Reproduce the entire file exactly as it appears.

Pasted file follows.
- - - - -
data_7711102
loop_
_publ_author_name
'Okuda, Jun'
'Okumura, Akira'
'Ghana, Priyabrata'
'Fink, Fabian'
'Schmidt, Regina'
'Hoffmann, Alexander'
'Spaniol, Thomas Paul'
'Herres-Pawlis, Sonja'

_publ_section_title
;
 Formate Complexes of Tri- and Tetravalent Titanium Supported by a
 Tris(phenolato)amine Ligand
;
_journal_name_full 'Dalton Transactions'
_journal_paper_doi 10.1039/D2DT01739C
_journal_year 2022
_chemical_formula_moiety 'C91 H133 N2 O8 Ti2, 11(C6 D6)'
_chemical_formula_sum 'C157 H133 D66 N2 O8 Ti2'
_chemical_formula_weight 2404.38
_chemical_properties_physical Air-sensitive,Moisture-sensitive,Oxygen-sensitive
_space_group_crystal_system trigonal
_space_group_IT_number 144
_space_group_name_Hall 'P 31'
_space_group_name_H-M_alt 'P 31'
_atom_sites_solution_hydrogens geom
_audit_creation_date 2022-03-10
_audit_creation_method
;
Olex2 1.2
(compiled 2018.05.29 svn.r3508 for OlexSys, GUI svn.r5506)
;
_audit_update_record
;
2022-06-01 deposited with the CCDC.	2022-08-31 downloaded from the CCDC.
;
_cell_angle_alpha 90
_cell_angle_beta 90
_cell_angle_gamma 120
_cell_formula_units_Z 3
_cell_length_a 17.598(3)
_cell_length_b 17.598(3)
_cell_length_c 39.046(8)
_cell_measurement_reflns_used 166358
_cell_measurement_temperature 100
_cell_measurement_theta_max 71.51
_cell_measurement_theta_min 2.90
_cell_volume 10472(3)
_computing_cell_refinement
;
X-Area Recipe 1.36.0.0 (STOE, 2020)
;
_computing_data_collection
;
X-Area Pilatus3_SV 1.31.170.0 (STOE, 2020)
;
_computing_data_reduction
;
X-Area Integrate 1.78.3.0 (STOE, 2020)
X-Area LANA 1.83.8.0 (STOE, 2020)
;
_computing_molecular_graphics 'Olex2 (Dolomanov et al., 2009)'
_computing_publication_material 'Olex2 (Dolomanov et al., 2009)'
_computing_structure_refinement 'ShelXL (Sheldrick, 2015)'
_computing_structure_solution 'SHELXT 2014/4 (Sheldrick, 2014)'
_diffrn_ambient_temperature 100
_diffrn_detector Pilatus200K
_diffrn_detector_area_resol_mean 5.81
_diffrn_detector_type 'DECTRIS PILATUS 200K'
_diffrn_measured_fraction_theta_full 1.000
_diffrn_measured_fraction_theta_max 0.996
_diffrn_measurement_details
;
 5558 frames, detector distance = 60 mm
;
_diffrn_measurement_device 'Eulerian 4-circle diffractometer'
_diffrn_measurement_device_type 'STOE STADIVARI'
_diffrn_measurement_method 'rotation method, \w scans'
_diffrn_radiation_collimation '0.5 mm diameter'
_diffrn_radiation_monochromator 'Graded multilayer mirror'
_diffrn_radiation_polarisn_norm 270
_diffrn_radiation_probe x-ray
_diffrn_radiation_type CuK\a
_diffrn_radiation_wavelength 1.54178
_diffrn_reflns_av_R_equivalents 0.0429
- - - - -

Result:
data_7711102
loop_
_publ_author_name
'Okuda, Jun'
'Okumura, Akira'
'Ghana, Priyabrata'
'Fink, Fabian'
'Schmidt, Regina'
'Hoffmann, Alexander'
'Spaniol, Thomas Paul'
'Herres-Pawlis, Sonja'

_publ_section_title
;
 Formate Complexes of Tri- and Tetravalent Titanium Supported by a
 Tris(phenolato)amine Ligand
;
_journal_name_full 'Dalton Transactions'
_journal_paper_doi 10.1039/D2DT01739C
_journal_year 2022
_chemical_formula_moiety 'C91 H133 N2 O8 Ti2, 11(C6 D6)'
_chemical_formula_sum 'C157 H133 D66 N2 O8 Ti2'
_chemical_formula_weight 2404.38
_chemical_properties_physical Air-sensitive,Moisture-sensitive,Oxygen-sensitive
_space_group_crystal_system trigonal
_space_group_IT_number 144
_space_group_name_Hall 'P 31'
_space_group_name_H-M_alt 'P 31'
_atom_sites_solution_hydrogens geom
_audit_creation_date 2022-03-10
_audit_creation_method
;
Olex2 1.2
(compiled 2018.05.29 svn.r3508 for OlexSys, GUI svn.r5506)
;
_audit_update_record
;
2022-06-01 deposited with the CCDC.	2022-08-31 downloaded from the CCDC.
;
_cell_angle_alpha 90
_cell_angle_beta 90
_cell_angle_gamma 120
_cell_formula_units_Z 3
_cell_length_a 17.598(3)
_cell_length_b 17.598(3)
_cell_length_c 39.046(8)
_cell_measurement_reflns_used 166358
_cell_measurement_temperature 100
_cell_measurement_theta_max 71.51
_cell_measurement_theta_min 2.90
_cell_volume 10472(3)
_computing_cell_refinement
;
X-Area Recipe 1.36.0.0 (STOE, 2020)
;
_computing_data_collection
;
X-Area Pilatus3_SV 1.31.170.0 (STOE, 2020)
;
_computing_data_reduction
;
X-Area Integrate 1.78.3.0 (STOE, 2020)
X-Area LANA 1.83.8.0 (STOE, 2020)
;
_computing_molecular_graphics 'Olex2 (Dolomanov et al., 2009)'
_computing_publication_material 'Olex2 (Dolomanov et al., 2009)'
_computing_structure_refinement 'ShelXL (Sheldrick, 2015)'
_computing_structure_solution 'SHELXT 2014/4 (Sheldrick, 2014)'
_diffrn_ambient_temperature 100
_diffrn_detector Pilatus200K
_diffrn_detector_area_resol_mean 5.81
_diffrn_detector_type 'DECTRIS PILATUS 200K'
_diffrn_measured_fraction_theta_full 1.000
_diffrn_measured_fraction_theta_max 0.996
_diffrn_measurement_details
;
 5558 frames, detector distance = 60 mm
;
_diffrn_measurement_device 'Eulerian 4-circle diffractometer'
_diffrn_measurement_device_type 'STOE STADIVARI'
_diffrn_measurement_method 'rotation method, \w scans'
_diffrn_radiation_collimation '0.5 mm diameter'
_diffrn_radiation_monochromator 'Graded multilayer mirror'
_diffrn_radiation_polarisn_norm 270
_diffrn_radiation_probe x-ray
_diffrn_radiation_type CuK\a
_diffrn_radiation_wavelength 1.54178
_diffrn_reflns_av_R_equivalents 0.0429